Asian Development Bank
17 January 2019
The article Engendering the Right to Food? International Human Rights Law, Food Security and the Rural Woman, written by our Senior Research Fellow Dr Joanna Bourke Martignoni, examines how United Nations (UN) human rights mechanisms address the role and status of rural women in the context of food security and the rights to food and land.
Published in a Special Issue of the Transnational Legal Theory Journal, it builds on research conducted within the framework of the DEMETER project, co-coordinated by the Geneva Academy, the Gender Centre at the Graduate Institute of International and Development Studies, the Institute of Statistical, Social and Economic Research at the University of Ghana and the Royal University of Law and Economics in Cambodia.
‘The Geneva Academy is taking the lead on the international human rights component of the research. This article critically addresses the way in which the international human rights mechanisms are conceptualizing and proposing solutions to gendered inequalities in the realization of the rights to food and land’ underlines Dr Joanna Bourke Martignoni.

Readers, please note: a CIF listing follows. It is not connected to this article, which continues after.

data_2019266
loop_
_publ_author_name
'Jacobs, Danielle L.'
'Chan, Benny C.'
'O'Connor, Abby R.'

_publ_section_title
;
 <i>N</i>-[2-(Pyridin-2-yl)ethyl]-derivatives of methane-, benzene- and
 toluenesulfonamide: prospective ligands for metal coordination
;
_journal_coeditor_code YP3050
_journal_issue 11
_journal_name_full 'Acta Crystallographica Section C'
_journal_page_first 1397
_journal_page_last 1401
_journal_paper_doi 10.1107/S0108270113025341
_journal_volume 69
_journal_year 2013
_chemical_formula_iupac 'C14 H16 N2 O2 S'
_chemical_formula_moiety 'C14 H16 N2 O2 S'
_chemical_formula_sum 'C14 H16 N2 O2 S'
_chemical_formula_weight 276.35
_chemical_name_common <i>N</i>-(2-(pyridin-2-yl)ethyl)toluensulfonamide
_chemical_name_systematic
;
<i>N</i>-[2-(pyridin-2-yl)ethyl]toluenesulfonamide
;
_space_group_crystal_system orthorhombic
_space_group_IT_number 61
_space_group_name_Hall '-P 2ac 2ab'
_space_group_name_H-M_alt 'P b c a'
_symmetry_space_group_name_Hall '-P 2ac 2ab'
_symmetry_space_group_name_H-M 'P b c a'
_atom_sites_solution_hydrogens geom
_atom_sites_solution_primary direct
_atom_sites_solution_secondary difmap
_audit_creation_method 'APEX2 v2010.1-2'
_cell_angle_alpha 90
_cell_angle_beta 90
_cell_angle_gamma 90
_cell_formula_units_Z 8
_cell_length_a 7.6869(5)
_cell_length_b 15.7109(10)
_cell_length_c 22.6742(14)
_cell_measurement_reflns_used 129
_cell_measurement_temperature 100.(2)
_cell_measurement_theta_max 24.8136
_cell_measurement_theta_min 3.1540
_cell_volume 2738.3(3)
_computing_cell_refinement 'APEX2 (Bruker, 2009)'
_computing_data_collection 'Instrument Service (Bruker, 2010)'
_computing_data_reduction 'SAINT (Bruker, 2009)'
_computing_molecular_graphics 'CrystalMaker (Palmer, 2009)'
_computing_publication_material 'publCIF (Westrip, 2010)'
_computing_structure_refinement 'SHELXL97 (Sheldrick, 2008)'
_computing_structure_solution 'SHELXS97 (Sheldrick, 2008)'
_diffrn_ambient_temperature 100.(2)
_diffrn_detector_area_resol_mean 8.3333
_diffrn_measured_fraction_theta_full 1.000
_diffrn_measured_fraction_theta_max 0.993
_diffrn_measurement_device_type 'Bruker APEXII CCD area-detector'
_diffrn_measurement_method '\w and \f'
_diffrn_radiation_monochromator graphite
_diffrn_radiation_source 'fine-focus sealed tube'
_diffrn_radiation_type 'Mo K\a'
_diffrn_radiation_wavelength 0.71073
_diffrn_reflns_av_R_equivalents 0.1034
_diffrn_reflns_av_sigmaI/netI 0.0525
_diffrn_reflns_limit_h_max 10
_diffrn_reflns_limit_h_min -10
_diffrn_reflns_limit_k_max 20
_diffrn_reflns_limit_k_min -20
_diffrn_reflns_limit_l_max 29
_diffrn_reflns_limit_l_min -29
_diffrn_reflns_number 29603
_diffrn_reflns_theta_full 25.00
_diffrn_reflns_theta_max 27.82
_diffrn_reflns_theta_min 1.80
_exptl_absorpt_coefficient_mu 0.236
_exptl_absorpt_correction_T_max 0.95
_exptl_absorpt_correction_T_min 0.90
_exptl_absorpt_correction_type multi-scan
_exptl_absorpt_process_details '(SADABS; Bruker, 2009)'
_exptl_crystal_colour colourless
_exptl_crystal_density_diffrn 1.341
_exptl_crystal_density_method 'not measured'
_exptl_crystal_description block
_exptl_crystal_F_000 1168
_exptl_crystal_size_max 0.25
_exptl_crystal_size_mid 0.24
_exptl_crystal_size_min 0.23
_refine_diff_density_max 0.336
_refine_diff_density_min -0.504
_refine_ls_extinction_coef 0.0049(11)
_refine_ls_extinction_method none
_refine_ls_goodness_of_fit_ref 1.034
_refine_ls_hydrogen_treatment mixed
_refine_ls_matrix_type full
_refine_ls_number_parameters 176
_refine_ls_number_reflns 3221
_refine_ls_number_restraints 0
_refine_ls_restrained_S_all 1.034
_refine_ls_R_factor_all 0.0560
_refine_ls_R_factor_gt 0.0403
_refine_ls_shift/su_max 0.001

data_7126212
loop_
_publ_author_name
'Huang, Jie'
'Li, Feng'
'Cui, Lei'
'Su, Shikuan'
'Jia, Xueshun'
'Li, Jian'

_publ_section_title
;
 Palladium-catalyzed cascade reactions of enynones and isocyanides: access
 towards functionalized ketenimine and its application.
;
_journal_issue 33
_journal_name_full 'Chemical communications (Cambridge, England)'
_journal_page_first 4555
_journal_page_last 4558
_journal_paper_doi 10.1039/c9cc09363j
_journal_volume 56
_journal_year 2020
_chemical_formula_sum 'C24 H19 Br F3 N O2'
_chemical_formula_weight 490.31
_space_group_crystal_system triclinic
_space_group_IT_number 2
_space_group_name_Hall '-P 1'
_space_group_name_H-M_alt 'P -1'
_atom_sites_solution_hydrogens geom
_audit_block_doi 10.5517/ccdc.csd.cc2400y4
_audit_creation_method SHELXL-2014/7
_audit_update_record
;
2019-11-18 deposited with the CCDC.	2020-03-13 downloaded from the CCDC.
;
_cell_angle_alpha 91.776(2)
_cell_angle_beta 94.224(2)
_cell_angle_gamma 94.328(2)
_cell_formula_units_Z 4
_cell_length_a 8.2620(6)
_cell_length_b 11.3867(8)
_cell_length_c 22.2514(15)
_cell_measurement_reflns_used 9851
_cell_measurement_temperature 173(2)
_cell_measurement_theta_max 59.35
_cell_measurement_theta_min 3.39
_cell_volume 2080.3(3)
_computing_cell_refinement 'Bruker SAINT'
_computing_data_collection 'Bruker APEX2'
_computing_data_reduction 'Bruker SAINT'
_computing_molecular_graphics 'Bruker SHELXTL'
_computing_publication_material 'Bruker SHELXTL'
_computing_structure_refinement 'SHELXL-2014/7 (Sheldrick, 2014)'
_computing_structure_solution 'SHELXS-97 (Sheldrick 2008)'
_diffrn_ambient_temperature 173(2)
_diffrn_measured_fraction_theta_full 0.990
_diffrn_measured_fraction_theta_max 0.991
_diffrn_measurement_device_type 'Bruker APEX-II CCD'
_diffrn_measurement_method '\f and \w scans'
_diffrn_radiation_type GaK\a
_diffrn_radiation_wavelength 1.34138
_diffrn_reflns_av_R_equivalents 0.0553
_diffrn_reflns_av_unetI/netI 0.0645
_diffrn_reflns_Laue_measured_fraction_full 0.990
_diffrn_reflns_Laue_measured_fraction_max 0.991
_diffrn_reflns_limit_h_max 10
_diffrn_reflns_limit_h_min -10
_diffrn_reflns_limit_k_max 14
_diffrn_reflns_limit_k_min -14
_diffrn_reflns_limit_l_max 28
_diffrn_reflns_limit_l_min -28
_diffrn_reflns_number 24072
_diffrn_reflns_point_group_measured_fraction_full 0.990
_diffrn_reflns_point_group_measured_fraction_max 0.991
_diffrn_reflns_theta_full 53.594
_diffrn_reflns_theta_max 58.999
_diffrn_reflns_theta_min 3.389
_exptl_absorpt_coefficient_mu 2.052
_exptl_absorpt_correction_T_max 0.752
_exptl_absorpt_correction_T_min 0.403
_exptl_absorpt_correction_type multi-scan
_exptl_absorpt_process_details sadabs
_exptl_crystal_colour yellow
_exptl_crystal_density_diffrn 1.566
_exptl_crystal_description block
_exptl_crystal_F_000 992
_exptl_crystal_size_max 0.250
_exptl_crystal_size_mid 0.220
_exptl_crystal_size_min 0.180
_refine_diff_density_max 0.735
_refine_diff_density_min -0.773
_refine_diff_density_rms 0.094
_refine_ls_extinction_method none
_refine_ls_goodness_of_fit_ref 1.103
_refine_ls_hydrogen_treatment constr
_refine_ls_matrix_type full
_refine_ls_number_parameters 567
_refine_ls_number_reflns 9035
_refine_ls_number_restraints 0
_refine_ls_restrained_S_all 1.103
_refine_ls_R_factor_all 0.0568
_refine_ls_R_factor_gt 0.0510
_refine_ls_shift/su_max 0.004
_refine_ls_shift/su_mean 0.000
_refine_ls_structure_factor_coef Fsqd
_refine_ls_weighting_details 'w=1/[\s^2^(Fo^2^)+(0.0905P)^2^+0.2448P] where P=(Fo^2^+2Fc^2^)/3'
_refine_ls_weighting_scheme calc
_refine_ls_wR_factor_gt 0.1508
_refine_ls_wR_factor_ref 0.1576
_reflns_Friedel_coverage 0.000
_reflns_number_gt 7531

The paper starts by examining the drafting history of Article 14 of the UN Convention on the Elimination of All Forms of Discrimination against Women (CEDAW) along with case studies from various countries – including the DEMETER data from Cambodia and Ghana – and UN mechanisms such as the Special Rapporteur on the Right to Food and the treaty bodies.
Taking a historical perspective helps to explain the origins of Article 14 of CEDAW as well as the ways in which gendered inequalities in agricultural employment conditions, food security and land rights led to a greater focus on the 'rural woman' in international human rights law.
The research critically examines the way in which UN human rights mechanisms, CEDAW in particular, attempt to explain and offer remedies for gendered inequalities in access to and rights over food and land.
‘By focusing almost exclusively on customary law as a barrier to the realization of these rights, these mechanisms obscure the influence of other structural forms of gender inequality’ explains Dr Joanna Bourke Martignoni.
‘This means that the solutions offered frequently fail to consider the ways in which global economic relations shape property rights and gendered power structures at the local level or take into account the positive role that local norms, actors and practices could potentially play in ensuring food security for all’ she adds.
The article recommends that human rights mechanisms take a more nuanced, contextualized and evidence-based approach in their analysis of complex gendered power relations within rural communities.
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NYU Stern BH
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UN Photo/Jean-Marc Ferré
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UN Photo / Jean-Marc Ferré
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Olivier Chamard / Geneva Academy
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Olivier Chamard/Geneva Academy